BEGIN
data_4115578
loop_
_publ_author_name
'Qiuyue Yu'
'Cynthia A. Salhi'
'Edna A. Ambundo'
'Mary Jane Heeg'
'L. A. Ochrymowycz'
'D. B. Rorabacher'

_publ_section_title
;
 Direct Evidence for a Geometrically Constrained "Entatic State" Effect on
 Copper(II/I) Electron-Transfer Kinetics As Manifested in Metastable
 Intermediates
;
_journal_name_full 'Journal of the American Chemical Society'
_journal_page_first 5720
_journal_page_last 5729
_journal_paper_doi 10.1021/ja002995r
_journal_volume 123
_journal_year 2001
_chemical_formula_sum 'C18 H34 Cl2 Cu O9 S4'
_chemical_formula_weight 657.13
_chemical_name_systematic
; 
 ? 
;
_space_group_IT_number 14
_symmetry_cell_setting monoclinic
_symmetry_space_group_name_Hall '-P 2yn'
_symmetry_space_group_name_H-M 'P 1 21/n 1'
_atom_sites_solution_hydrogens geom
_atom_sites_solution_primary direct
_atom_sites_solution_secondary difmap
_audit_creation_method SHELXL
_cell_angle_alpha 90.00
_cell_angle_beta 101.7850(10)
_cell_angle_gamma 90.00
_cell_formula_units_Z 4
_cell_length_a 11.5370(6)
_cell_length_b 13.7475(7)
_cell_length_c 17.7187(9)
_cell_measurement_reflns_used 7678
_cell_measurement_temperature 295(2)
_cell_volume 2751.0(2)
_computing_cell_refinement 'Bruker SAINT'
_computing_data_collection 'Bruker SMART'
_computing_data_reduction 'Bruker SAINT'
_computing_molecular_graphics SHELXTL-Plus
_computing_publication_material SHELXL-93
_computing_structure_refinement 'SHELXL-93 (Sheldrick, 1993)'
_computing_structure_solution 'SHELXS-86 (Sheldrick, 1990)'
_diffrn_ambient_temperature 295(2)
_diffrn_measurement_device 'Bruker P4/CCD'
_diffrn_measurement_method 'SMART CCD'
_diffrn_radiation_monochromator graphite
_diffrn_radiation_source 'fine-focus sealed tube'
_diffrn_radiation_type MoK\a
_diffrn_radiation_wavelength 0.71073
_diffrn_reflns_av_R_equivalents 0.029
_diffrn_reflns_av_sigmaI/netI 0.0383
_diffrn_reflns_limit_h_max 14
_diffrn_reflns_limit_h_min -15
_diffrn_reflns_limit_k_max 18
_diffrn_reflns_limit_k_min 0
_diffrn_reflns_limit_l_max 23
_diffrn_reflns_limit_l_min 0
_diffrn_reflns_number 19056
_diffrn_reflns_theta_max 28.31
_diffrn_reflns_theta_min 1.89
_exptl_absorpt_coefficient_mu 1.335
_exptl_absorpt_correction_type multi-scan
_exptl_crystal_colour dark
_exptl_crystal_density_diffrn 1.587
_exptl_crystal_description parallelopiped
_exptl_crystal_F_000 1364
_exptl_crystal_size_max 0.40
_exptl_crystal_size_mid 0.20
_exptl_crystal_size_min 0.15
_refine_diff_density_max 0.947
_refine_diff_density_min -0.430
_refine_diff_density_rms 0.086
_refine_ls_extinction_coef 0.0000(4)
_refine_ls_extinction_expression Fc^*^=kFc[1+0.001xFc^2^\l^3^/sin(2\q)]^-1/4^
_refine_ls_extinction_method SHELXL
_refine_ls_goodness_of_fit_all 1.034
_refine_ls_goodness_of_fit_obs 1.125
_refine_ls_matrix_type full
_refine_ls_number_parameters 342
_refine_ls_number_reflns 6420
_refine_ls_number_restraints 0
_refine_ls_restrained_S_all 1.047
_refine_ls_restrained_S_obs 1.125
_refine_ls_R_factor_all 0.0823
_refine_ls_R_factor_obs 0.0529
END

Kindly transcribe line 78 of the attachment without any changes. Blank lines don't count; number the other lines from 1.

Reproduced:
_exptl_crystal_size_mid 0.20